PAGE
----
Daniel Seidemann
Bitterlemons (Opinion)
December 10, 2009 - 1:00am

The current episode in the never-ending saga of Jerusalem-related controversies relates to a leaked draft resolution implying that the Council of the European Union expects East Jerusalem to become the capital of a future Palestinian state. Banner headlines highlighted Israel's shock and dismay over this diplomatic "outrage". At this writing, PM Binyamin Netanyahu is pulling out all the diplomatic stops to convince the Europeans to retract the offending words; it is still not known if he will succeed.

There is, of course, nothing revolutionary in the proposed EU statement. Since the failed Camp David summit in 2000, the political division of Jerusalem has become the sine qua non of any final status agreement between Israelis and Palestinians. It has been a common denominator of every credible plan to resolve the conflict, from Taba to the Geneva accords and beyond, and every Israeli leader who engaged in earnest in final status negotiations--including veteran Revisionist Ehud Olmert--has been compelled to embrace this position.

So one can almost chuckle over the reservations expressed by the French government last week regarding the draft EU proposal, bearing in mind that in June 2008 President Nicolas Sarkozy declared before the Israeli Knesset: "There cannot be peace without recognition of Jerusalem as the capital of two states...."

But while a sense of irony is in order, this skirmishing over a draft EU declaration discloses some important underlying trends relating to Jerusalem.

Firstly, as the two-state solution has taken root even among Likudniks like Netanyahu, with cognitive convergence taking place regarding the borders between Israel and Palestine (to be located somewhere between the route of the barrier and the green line), Jerusalem is becoming the central arena of Israeli-Palestinian skirmishing.

Indeed, Jerusalem has emerged as the arena of choice for all those who oppose a political resolution of the conflict. Fear of impending negotiations has reenergized the efforts of the extreme northern faction of Israel's Islamic movement, while the messianic settlers, bolstered by outside help from the likes of US presidential hopeful Mike Huckabee, are having a field day in Jerusalem. On two recent occasions--the Shepherds Hotel settlement and the Gilo expansion plan--Netanyahu chose Jerusalem as the place to publicly challenge US President Barack Obama. And while there is some merit to Netanyahu's claim that he has exhibited more restraint regarding settlement activities in Jerusalem than his predecessors, settler-related activities in the city--displacement, demolitions, tunneling, archeology, etc.--are of late unprecedented in their scope and intensity.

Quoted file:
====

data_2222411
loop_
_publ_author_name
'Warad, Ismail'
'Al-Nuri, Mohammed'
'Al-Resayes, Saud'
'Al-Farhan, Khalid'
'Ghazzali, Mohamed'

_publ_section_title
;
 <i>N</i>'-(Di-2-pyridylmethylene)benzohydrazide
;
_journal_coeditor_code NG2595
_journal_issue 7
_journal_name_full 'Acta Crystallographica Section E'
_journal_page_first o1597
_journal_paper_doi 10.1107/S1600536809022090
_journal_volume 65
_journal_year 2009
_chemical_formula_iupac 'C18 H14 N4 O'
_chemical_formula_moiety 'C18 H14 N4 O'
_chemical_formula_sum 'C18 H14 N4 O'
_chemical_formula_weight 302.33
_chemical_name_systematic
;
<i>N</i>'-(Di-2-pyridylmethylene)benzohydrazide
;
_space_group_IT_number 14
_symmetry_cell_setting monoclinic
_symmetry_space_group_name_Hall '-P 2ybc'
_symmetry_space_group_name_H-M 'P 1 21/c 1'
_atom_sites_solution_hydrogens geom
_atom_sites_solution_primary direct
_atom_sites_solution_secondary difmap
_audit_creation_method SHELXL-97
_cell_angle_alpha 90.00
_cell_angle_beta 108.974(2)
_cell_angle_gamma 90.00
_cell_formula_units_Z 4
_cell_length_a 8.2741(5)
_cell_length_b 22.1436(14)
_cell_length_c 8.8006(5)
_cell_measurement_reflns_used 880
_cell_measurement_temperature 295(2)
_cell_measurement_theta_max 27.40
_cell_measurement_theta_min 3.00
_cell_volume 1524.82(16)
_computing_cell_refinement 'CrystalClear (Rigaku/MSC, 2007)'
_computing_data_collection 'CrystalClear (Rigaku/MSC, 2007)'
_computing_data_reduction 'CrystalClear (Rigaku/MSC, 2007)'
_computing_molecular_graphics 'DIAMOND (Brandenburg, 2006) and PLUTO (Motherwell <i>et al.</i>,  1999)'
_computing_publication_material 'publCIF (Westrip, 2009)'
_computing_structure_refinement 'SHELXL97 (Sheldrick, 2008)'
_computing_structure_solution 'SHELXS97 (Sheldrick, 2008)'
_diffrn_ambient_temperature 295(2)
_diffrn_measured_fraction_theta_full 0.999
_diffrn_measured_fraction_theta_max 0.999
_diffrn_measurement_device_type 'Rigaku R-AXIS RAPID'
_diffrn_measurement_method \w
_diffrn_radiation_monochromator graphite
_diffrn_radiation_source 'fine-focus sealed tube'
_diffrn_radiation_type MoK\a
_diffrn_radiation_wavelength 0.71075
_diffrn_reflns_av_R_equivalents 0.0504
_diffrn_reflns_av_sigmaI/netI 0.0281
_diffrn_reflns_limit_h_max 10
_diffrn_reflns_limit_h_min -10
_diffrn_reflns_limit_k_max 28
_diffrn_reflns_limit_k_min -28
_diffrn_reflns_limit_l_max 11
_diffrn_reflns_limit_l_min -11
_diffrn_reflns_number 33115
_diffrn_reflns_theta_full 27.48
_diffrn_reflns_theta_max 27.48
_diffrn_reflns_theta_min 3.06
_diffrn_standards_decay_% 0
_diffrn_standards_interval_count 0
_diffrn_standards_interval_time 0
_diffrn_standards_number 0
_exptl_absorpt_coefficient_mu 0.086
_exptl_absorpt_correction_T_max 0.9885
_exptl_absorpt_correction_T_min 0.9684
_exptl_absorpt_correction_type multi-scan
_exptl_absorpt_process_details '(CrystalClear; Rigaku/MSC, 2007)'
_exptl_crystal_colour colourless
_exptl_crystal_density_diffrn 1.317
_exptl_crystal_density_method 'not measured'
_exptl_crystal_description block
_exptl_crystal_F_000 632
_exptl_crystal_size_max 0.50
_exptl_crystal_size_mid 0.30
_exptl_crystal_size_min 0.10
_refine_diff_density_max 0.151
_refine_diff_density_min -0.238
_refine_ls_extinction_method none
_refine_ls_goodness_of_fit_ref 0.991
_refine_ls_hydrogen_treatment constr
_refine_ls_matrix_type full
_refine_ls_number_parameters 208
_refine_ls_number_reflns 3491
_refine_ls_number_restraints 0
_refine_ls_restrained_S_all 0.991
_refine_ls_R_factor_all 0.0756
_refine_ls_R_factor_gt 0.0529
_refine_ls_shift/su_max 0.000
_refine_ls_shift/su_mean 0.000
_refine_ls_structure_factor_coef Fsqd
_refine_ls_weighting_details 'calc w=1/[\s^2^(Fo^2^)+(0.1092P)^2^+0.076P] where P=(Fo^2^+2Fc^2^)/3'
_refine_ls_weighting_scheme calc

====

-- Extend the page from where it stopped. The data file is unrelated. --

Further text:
Under these circumstances, Jerusalem has become a significant stumbling block to resumed negotiations. Neither the Palestinians, the Egyptians nor the Jordanians, much less the other Arab states, can accept negotiations that make them appear complicit with the loss of East Jerusalem to the Arab and Muslim worlds.

Secondly, despite the stalled prospects for credible political talks, altered expectations and accumulated frustrations have changed the calculus regarding Jerusalem. In the zero-sum, neo-con world of the Bush administration, Israel could have expanded Gilo with impunity. Today, the chorus of criticisms over Gilo (and over demolitions, displacements, etc.) has made clear that Israel is estranging its closest allies with its actions in Jerusalem.

Thirdly, even if the Obama administration chooses not to lead on the radioactive issue of Jerusalem, Israel is not immune. The void will be filled by the EU, both anticipating latent American positions and expressing frustration at the US failure to exercise leadership on this issue.

So the trends disclosed by the EU draft resolution are far from trivial. Just as the two-state solution has become a commonplace, we are now witnessing the crystallizing of a clear consensus that (a) any future agreement will entail the political division of Jerusalem; (b) getting events in Jerusalem under control is critical in kick-starting the political process; and (c) if Israel does not act responsibly in East Jerusalem--particularly in and around the Old City--it will be on a collision course with even its closest allies in the international community.

How Israel deals with this challenge will be critical. By conceding the inevitability of a politically-divided Jerusalem, Israel could pave the way for the legitimacy and recognition it seeks for itself and its capital. (Few have noted that the EU draft proposal entails EU recognition of Israeli Jerusalem as the nation's capital.) Alternatively, continued adherence to the mantra of the "eternally undivided capital" will inexorably lead Israel toward increasing and unprecedented isolation.

Israel may well "succeed" in watering down the EU's Jerusalem language. If so, this will be a Pyrrhic victory. It will only force the world to continue speaking in code about Jerusalem, while Israel tries to avoid dealing with--and preparing its public for--the hard choices coming down the pike. Such an approach is hardly in Israel's interests.

Lest those who support the emerging Jerusalem consensus be tempted to bask in this "victory", they would do well to curb their enthusiasm. In the streets of Sheikh Jarrah, in the tunnels under Silwan and down the road in the settlements on Jerusalem's periphery, another drama is unfolding in the form of steady developments on the ground. Left unchecked, these developments may well ensure that by the time the changing Jerusalem perceptions crystallize into political action, the geography and demography will be so balkanized that the two-state solution will be lost.- Published 7/12/2009 © bitterlemons.org


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